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The student news site of Marquette University

Marquette Wire

The student news site of Marquette University

Marquette Wire

Marquette nursing professor Callie Chiroff is taking ‘big steps for little hearts’

To date, Project Bubaloo has raised over $600,000 for CHD research.
Chiroff started Project Bubaloo in 2018. Photo courtesy of Callie Chiroff.

Tragedy struck for one Marquette professor less than a year after the birth of her son, but the way she channeled her grief to make a change in the medical research field has impacted the lives of millions

Callie Chiroff, clinical associate professor in the College of Nursing, gave birth to Theo James “Bubaloo” Schlicht Sept. 27, 2017. Theo weighed just over three pounds and suffered from congenital heart disease, the most common birth defect that causes the heart to develop incorrectly.

Theo died the following March after a lengthy battle with CHD, which Chiroff said shattered her world. Following the death of her son, she decided to work to spread awareness of CHD.

That’s when she and her sister, Katherine Jansen, founded Project Bubaloo in 2018, a non-profit with a mission of spreading community awareness and advancing the quality of care for those affected by congenital heart disease. Project Bubaloo’s main focus is generating funds for research projects that improve the care of CHD patients. 

“Helping my sister run Project Bubaloo is the most rewarding work I do. Raising money for the disease that took my nephew’s life is something I am so passionate about, so it doesn’t even feel like work. I want nothing more than to make him proud and continue to support my sister in her grief journey,” Jansen said in an email.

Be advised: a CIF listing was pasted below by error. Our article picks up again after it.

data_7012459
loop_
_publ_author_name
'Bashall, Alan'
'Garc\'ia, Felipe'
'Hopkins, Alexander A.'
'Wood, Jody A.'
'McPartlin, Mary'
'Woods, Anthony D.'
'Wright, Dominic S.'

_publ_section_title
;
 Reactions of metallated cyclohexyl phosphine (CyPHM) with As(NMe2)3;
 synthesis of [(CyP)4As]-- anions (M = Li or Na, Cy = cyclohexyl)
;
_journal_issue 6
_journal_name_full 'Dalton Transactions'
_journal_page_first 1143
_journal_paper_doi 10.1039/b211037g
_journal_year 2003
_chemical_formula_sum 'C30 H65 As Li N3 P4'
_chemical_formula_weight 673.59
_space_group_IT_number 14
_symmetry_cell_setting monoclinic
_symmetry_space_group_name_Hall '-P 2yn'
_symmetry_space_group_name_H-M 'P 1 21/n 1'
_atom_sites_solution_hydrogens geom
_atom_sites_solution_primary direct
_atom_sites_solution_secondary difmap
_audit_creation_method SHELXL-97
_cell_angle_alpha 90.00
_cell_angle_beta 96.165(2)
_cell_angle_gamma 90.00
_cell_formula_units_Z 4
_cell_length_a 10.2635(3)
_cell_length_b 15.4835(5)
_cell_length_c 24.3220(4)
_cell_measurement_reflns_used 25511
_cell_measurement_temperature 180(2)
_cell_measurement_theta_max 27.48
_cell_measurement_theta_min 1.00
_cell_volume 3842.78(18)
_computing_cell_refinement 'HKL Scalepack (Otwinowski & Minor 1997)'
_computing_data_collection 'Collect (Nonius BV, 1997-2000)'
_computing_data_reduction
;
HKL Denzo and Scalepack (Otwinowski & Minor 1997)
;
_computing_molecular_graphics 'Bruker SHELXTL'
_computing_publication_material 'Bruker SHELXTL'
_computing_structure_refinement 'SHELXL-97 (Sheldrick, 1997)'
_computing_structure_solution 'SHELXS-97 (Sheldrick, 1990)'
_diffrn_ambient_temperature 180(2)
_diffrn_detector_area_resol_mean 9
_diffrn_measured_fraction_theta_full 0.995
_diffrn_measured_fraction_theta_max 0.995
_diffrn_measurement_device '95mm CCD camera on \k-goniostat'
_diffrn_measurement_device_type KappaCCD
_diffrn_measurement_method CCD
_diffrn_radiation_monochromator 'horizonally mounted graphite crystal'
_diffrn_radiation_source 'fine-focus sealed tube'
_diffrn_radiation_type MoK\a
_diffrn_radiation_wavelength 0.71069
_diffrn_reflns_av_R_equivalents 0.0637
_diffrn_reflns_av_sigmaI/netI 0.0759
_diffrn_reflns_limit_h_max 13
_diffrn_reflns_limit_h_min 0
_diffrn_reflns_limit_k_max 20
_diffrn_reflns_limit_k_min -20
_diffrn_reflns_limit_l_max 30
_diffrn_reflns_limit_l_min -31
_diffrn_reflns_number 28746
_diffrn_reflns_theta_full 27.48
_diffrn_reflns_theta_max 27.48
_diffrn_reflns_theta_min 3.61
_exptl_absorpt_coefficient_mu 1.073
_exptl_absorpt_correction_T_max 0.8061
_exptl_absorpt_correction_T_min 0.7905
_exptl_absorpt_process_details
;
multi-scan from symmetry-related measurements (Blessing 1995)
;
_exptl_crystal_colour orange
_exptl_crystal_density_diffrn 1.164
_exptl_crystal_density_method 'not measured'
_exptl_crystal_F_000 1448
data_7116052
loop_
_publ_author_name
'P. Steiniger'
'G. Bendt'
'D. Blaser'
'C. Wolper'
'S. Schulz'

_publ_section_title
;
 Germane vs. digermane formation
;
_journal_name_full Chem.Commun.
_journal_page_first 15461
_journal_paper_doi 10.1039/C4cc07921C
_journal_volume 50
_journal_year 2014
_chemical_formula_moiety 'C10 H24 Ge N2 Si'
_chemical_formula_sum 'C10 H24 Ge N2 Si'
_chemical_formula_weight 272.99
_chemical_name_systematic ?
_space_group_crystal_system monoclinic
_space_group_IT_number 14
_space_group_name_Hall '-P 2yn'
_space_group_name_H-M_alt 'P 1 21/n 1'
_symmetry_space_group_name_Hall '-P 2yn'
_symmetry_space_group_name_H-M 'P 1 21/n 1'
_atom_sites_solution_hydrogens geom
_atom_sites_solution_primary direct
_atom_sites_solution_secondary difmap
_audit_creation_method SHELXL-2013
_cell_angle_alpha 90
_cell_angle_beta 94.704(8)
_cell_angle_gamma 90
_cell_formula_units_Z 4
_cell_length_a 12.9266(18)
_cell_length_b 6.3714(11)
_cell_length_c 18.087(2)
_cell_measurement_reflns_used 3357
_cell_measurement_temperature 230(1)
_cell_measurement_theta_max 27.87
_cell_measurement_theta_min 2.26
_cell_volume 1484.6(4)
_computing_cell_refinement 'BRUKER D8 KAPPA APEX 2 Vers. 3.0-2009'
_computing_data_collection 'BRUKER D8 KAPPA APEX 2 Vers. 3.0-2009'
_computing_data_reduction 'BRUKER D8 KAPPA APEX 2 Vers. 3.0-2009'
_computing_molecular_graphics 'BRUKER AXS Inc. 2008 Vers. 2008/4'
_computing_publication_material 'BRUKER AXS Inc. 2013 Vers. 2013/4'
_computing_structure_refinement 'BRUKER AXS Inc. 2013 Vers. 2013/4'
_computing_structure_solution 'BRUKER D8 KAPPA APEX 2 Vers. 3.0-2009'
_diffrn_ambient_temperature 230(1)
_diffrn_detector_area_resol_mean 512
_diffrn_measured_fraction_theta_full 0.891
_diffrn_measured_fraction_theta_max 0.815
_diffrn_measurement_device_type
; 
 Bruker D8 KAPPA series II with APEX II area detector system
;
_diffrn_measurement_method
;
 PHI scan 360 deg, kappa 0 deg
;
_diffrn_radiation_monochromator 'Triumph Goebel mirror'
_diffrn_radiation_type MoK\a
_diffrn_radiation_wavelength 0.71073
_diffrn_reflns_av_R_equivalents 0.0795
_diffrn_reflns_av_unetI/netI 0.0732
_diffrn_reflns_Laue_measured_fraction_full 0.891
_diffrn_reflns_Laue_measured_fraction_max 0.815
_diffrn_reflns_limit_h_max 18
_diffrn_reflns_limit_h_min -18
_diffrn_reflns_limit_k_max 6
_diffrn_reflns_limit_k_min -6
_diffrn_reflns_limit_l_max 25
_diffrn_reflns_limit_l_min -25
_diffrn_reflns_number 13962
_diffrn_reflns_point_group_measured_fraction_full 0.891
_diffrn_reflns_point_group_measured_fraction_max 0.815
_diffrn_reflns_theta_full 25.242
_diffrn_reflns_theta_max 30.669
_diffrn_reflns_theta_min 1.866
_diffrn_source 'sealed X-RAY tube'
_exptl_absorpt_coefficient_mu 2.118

The organization prides itself on “taking big strides for little hearts.”

To date, Project Bubaloo has raised over $600,000 for CHD research. The organization hosts events like 5K run/walk and their annual “Hops for Hearts” nights with beer and live music to generate donations for research. Tickets are currently available for the next Hops for Hearts event April 19 in Milwaukee, and regular donations can always be made on their website.

In addition to raising money for CHD research, Project Bubaloo hosts nurse lectureships at Children’s Wisconsin, funds quality improvement kits and creates new education tools for hospital staff.

“What I am most proud of is how Callie was able to take the worst thing that could happen to anyone, and turn it into something for the greater good. Losing a baby is the worst thing imaginable, but … she lost her son and decided to make the world a better place. How amazing is that?” Jansen said in an email. 

Chiroff said she did not imagine the project having as much outreach as it does now across both the state and country, but she found a lot of support in the Milwaukee community from individuals who had also been personally affected by CHD.

“The more people we can reach to bring awareness the better we’re going to be. I think that we still have a long way to go when it comes to the awareness part. Once in a while, congenital heart disease gets a little publicity, but it’s really hard to keep it in the media to get people to understand the problem itself,” Chiroff said.